If you’re a big fan of the Mac’s iCal calendaring application like we are, then you will love this addition to your web site. Today we’re going to install PhpiCalendar which does one thing, but does it incredibly well. PhpiCalendar displays picture-perfect web calendars (see inset) of all of your iCal information which can be accessed from anywhere using a web browser. Do you need a .Mac account? Nope. All you need is an ISP-In-A-Box running the Apache Web Server and PHP. You’ll also need to install Webmin to handle the crontab task discussed below unless you’re familiar with the crontab application itself. And we’ve already covered how to password-protect your calendar web site if you want to. Because PhpiCalendar reads .ics calendars (IETF 2445 files), you can also use it to access calendars created with Mozilla Calendar and Sunbird, Novell’s Ximian Evolution, KOrganizer, and WinDates 5.0. Did I mention there are also thousands of free, downloadable .ics calendars at iCalShare that cover every imaginable subject matter: holidays of every flavor, astronomy, TV schedules, DVD release dates, iTunes release dates, sports schedules, band schedules, and on and on. So let’s get started.
We’ll first download the application, and then move it to a folder on your web site. Then we’ll load your existing iCal calendars and test the application. Once everything is working, we’ll add an entry in the crontab file to copy your iCal data over to PhpiCalendar each day at one or more times that you specify.
Downloading PhpiCalendar. PhpiCalendar is one of thousands of applications which are available at no cost on SourceForge.net. Just click here to download the latest 2.0 beta and choose a download site near your location to begin. The application will be copied to your desktop and then automatically decompress into a folder called phpicalendar-2.0b. Let’s rename the folder to something simpler. Just click on the existing folder name and change it to ical.
Moving PhpiCalendar to Your Web Site. Open a Finder window, click on your local hard disk, and then move to the /Library/WebServer/Documents folder. Now click-and-drag the iCal folder on your Desktop into the Documents folder. Now you can access your Web Calendars by going to http://localhost/ical/ or http://yourdomain.com/ical/. Test it now using your web browser. Your own iCal information will not appear, but some sample calendar events will.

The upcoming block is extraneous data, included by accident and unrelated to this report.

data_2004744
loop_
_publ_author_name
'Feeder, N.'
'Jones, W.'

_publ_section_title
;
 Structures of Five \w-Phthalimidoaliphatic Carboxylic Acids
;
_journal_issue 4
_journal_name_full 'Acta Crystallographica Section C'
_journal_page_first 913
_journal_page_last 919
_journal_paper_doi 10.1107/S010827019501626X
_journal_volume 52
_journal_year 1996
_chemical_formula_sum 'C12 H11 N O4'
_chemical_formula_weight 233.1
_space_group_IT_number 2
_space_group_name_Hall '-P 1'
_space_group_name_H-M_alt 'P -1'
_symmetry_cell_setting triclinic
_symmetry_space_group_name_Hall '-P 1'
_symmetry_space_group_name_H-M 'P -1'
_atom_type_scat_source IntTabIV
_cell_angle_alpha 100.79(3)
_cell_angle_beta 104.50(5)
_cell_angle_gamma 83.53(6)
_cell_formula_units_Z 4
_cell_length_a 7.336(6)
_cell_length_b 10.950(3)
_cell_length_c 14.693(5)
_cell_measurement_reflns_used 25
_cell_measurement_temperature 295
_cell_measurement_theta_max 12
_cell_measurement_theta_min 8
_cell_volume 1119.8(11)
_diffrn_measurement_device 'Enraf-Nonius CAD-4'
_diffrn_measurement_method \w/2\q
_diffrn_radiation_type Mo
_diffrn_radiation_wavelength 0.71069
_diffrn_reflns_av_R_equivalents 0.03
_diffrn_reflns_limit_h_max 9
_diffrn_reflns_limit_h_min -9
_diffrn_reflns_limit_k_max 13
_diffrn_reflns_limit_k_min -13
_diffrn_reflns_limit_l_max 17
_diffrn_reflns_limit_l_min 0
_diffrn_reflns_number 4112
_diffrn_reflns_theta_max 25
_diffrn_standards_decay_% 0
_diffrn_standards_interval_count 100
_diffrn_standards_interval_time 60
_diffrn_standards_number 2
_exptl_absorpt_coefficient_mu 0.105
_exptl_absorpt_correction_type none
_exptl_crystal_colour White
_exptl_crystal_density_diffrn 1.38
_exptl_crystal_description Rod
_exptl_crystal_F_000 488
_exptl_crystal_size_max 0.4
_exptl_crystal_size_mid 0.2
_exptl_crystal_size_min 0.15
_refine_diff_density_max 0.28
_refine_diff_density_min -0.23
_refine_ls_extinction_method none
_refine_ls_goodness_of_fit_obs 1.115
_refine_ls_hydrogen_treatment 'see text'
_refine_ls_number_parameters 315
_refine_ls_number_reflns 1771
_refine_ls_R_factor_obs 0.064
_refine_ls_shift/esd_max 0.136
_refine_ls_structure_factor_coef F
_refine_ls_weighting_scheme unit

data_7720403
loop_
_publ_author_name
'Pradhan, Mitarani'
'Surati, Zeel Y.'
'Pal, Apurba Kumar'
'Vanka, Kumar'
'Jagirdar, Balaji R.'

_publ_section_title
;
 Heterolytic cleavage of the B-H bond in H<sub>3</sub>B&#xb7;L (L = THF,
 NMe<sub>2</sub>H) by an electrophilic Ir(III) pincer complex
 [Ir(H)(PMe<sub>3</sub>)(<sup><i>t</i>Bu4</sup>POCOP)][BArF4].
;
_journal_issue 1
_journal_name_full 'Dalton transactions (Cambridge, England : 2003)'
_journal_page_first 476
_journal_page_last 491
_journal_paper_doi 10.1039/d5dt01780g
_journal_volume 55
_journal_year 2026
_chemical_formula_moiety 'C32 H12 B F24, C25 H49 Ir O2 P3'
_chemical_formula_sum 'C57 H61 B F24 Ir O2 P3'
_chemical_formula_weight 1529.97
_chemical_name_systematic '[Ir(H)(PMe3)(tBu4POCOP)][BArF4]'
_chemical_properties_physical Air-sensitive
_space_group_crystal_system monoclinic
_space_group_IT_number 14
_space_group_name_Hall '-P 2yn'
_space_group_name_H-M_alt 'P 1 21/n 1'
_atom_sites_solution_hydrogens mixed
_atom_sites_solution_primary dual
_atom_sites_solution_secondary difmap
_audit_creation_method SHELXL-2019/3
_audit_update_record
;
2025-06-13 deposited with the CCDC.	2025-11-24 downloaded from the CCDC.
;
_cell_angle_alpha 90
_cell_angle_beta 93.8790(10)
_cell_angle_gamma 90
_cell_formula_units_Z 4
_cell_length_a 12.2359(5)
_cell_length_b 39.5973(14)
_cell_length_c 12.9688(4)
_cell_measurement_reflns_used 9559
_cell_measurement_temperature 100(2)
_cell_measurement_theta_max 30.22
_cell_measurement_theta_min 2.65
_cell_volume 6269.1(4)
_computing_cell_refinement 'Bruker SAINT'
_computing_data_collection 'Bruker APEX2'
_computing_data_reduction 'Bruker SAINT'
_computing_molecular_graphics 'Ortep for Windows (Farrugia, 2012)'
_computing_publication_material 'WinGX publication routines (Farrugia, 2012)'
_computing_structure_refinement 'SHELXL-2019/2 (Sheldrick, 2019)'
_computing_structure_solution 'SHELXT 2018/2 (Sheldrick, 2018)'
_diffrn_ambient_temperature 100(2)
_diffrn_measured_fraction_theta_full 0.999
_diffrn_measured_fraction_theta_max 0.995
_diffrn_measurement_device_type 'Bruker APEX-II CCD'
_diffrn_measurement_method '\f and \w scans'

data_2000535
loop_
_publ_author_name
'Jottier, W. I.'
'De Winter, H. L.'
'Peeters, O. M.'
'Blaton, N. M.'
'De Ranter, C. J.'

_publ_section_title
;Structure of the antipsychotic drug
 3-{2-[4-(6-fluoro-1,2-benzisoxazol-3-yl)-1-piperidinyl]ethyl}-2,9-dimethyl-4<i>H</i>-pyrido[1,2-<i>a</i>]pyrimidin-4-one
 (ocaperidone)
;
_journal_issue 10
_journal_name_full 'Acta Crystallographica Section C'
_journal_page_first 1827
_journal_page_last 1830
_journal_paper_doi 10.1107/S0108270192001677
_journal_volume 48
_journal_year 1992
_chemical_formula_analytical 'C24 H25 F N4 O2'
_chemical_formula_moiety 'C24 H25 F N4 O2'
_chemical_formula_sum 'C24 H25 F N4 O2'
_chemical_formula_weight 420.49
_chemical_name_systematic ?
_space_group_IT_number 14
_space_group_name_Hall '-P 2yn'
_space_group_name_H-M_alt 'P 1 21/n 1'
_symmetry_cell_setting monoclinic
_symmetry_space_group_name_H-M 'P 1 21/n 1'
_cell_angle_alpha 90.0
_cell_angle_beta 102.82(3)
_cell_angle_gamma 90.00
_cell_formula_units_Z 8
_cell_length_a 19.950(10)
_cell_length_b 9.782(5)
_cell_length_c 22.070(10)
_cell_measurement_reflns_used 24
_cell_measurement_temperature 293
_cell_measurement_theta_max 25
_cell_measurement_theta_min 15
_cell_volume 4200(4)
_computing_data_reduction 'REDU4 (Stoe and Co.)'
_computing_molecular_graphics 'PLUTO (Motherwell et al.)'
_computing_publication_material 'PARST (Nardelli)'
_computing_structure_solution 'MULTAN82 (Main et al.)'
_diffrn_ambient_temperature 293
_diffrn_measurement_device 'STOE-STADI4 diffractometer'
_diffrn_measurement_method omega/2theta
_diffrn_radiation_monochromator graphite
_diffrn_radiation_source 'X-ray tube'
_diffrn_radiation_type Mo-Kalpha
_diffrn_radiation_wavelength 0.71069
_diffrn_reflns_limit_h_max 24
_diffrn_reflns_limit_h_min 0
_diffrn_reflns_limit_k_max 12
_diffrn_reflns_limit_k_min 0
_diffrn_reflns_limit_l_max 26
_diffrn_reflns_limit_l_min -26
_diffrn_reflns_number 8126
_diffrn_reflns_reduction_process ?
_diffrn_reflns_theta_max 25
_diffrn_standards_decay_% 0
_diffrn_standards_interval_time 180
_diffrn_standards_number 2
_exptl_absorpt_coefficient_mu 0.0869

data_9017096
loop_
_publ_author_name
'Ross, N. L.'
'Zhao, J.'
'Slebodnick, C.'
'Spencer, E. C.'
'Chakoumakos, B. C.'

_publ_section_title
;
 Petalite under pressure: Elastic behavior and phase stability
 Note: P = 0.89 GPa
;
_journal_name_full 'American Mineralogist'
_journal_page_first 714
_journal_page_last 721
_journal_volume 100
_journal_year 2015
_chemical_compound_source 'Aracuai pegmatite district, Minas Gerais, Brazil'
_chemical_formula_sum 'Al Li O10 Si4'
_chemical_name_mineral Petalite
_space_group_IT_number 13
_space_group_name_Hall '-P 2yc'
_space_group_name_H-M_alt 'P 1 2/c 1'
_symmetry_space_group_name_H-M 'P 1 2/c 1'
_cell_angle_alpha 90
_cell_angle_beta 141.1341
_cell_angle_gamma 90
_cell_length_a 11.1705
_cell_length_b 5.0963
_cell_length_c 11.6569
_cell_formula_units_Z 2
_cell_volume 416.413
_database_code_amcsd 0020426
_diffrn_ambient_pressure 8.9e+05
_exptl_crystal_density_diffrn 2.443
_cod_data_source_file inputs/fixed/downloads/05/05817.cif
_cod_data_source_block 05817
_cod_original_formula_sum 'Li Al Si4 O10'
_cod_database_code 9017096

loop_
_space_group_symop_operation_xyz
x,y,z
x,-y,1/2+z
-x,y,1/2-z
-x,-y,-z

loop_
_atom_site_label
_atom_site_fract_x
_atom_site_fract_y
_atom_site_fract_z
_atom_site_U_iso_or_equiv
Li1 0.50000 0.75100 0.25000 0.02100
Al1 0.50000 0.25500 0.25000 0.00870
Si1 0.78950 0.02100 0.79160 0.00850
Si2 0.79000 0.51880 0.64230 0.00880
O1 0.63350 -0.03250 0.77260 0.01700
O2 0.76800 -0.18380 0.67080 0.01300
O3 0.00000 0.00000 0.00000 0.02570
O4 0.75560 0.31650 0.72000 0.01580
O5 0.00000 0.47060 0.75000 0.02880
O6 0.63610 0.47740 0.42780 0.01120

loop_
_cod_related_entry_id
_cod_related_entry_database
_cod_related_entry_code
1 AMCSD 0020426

Importing iCal Data into PhpiCalendar. In order to import your iCal calendars into PhpiCalendar, we first need to figure out where your iCal data is stored. Using Finder, press Command-F and search for file names on your local hard disk that contain .ics. Click on one of the file matches to display its location which should be something like the following: /yourname/Library/Calendars where yourname is your Mac login ID. Write down what you found, and then open a Terminal windows (Freudian slip?) and switch to root user access: sudo su. Enter your admin password. Now let’s clean out the sample calendars that were distributed with PhpiCalendar and copy your own iCal data into the PhpiCalendar folder:
Now refresh your browser at http://localhost/ical/ and your very own iCal data should now appear in the web calendar. Click on the small icons in the upper right section of the main screen to change from daily to weekly to monthly to yearly views. You can permanently save your preferences by clicking on (you guessed it!) Preferences.
Automating PhpiCalendar Updates. Because PhpiCalendar operates independently from iCal, we need to automate the process of copying your calendars from iCal each day. We’ll do it with crontab using the Webmin application we installed last week. Make sure Webmin is running (/etc/webmin/start), and then open it with your web browser: http://localhost:10000. Click on the System button and then Scheduled Cron Jobs. Then click Create a new scheduled cron job. Make the following entries in the form and then click the Create button. Leave the default settings unless specified below:
Once you have assured that your calendars are being updated daily, you can silence email advisories by adding > /dev/null 2>&1 to the end of the Command in your cron job. Just click on the job, make the change, and click Save. Check back with us next week for some more terrific applications. Have a great weekend!